Too often, many of us are saying to ourselves, “I’m working really hard but I’m not getting to where I want to be.” Driven to Distraction at Work author Edward Hallowell, MD, has dedicated his career to studying attention and productivity.
Hallowell has coined the term “attention deficit trait” or ADT to explain the increasingly common problem of distractibility in the modern workplace. An ADT is a response to endless demands and distractions that make someone unable to focus, slow down, be patient, feel fulfilled, commit reasonably, and feel stable instead of overwhelmed. An ADT is caused by the context in which it occurs and can come and go, unlike an attention deficit disorder.
In Driven, Hallowell addresses common challenges like the lack of ability to focus, the feeling of always being in a rush or bouncing from task to task, the attempt to multitask effectively, and the impression that every day ends in frustration and a lack of fulfillment.
Six most common ways we surrender our attention
The first half of Hallowell’s book explains the six most common ways we surrender our attention at work while the second half provides you with a plan for overcoming these distractions. If you can understand the underlying reasons for succumbing to distractions, you can focus and be more productive.
In today’s post, I wanted to highlight one of the six ways we succumb our attention at work.
People who feel distressed without their cell phones, waste hours online without even knowing it, and retreat to the Internet when stressed could qualify as screen suckers. The author classifies screen sucking as one of many Attention Deficit Traits (ADT) that can occur at different levels of severity, ranging from conflictive (“usage is annoying to at least one other person”) to addictive (screen activity becomes the most important activity in a person’s life, has a calming influence and can cause withdrawal symptoms).
Because technology today is more interactive than TV or radio in the past, a person can do almost everything online and can crave the “freewheeling state of mind where anything goes and nothing is shut down.” People can then become addicted to the feeling of being online. The problematic aspects of screen use, though, range from constant interruptions to rudeness to too much data without thinking to wasting time continually.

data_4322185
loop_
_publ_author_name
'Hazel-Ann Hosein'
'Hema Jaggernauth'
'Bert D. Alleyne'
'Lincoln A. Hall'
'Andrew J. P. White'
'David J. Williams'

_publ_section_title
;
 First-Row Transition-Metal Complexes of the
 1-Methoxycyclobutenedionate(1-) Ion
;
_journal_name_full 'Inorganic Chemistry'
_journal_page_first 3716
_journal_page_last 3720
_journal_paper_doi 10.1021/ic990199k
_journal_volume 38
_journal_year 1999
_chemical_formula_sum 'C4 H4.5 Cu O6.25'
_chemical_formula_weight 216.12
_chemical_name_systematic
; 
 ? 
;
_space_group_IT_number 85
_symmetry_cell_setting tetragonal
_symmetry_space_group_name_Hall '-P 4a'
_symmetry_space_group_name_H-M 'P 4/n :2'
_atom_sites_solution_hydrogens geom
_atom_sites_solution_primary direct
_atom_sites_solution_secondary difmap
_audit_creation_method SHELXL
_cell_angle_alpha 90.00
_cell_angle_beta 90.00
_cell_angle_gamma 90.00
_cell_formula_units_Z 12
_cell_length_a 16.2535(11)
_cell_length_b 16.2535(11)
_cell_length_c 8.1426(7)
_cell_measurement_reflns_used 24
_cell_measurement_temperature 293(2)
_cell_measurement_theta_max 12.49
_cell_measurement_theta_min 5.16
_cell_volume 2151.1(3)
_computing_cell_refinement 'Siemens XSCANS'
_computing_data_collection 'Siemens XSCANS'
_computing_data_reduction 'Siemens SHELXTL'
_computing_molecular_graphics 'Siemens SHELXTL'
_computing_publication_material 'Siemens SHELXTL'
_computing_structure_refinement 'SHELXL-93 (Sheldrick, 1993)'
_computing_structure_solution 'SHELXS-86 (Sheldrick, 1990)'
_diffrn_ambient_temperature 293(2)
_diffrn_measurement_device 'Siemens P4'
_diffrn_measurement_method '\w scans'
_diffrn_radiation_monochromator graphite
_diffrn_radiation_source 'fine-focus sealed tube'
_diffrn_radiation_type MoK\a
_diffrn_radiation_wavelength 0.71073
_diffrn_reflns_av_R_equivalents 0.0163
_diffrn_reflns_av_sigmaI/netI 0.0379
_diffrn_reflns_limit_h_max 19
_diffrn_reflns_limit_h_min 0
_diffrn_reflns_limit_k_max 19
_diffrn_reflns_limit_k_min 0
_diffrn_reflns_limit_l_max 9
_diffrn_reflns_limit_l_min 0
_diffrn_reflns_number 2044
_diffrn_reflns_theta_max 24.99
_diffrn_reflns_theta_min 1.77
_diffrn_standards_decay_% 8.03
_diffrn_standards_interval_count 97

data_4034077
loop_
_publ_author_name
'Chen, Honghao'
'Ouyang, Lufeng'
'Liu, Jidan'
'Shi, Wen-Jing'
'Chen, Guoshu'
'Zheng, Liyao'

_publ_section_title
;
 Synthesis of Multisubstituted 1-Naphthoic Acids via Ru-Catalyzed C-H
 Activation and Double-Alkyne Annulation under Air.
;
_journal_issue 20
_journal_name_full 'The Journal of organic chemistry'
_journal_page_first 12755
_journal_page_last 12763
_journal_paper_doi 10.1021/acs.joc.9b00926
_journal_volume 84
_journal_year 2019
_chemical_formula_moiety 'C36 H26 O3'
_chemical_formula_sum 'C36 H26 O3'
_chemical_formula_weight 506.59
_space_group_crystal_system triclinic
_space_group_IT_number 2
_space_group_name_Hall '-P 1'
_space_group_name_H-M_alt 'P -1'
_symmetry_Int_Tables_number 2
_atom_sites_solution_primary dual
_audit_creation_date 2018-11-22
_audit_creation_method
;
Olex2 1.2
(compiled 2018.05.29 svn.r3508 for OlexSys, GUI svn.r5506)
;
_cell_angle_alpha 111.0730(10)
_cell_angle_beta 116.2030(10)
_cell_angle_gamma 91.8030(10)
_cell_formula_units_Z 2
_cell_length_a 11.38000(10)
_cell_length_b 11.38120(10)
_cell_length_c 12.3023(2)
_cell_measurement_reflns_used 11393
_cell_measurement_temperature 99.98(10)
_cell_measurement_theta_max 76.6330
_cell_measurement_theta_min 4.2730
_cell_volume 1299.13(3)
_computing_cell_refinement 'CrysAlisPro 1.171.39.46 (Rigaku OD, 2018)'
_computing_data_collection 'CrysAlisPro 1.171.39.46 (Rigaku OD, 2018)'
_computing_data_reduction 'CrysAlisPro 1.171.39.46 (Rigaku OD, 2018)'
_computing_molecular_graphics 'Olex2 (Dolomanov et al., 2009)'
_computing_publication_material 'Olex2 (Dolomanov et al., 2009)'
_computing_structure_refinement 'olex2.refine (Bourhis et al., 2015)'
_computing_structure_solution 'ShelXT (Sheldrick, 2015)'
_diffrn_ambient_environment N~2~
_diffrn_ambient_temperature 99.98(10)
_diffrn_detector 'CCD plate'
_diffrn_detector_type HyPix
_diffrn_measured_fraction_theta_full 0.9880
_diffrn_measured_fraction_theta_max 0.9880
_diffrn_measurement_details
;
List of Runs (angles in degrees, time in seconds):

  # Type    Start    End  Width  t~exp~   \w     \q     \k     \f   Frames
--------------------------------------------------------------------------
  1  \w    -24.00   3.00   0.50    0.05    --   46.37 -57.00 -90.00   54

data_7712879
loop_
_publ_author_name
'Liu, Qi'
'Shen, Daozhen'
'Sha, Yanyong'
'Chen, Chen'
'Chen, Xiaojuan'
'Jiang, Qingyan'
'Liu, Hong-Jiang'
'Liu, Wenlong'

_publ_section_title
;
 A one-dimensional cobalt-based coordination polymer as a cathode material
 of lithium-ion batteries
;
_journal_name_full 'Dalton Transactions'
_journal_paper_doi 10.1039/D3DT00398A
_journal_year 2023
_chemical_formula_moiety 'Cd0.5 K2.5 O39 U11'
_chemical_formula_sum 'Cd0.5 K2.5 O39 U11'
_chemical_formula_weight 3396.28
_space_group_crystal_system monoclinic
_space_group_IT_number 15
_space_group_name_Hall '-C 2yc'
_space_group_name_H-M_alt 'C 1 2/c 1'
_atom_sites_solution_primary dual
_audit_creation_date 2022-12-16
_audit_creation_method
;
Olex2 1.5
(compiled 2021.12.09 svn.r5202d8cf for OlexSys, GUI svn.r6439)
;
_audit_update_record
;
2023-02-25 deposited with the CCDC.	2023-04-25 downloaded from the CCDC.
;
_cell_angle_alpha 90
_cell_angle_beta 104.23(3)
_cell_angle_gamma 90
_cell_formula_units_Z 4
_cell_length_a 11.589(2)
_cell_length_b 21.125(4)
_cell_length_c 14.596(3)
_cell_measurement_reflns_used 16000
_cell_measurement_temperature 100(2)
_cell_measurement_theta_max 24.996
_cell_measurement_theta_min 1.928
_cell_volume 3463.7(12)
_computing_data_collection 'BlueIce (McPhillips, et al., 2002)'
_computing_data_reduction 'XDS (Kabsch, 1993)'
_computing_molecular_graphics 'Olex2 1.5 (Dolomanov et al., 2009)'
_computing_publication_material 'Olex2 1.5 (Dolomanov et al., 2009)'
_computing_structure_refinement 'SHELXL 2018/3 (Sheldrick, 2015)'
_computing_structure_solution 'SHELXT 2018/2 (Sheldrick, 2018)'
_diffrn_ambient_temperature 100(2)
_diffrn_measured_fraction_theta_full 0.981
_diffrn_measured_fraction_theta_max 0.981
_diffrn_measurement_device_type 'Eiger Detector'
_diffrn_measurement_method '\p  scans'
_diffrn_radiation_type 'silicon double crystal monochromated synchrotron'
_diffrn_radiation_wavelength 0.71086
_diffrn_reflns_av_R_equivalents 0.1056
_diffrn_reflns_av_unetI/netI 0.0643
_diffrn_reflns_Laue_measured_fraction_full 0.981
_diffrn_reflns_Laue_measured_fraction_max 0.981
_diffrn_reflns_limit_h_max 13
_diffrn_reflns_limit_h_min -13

Hallowell applies a basic plan to treat ADTs that involves five elements:
The author gives suggestions to restore productive states in each of these areas in order to allow someone to work more efficiently and disable the distractions. For example, screen sucking drains your energy, makes you numb, replaces your social engagement, provides a structure that works against you, and takes over your control. Hallowell offers the following tips, among others, to combat these problems: log how many hours you spend on electronic devices and gauge where you can cut back. Create pockets in your day reserved for screen time and turn it off at all other times. Turn off your devices during social engagements. Do more productive activities when you are bored. Avoid habit-forming websites and games. Measure and monitor your progress.
Everyone struggles with the common problem of distractions in work and life. With the advent of technological devices, distractions present a seemingly constant challenge. One quote from Hallowell’s book, in particular, sheds light on the level of distraction screen sucking induces. “They talk about craving it [technological devices] when they can’t have it and about feeling irritable and jittery on flights that don’t offer Wi-Fi. They admit to losing relationships and jobs due to their inability to control their craving. They describe the feeling of being online as a kind of anesthesia that eases the pain of everyday life.”
Watch for more highlights from Driven to Distraction at Work when we explore more of the six common ways we struggle with distraction and how to overcome them. Visit our summary library for more information about Driven and Page to Practice™ summary.
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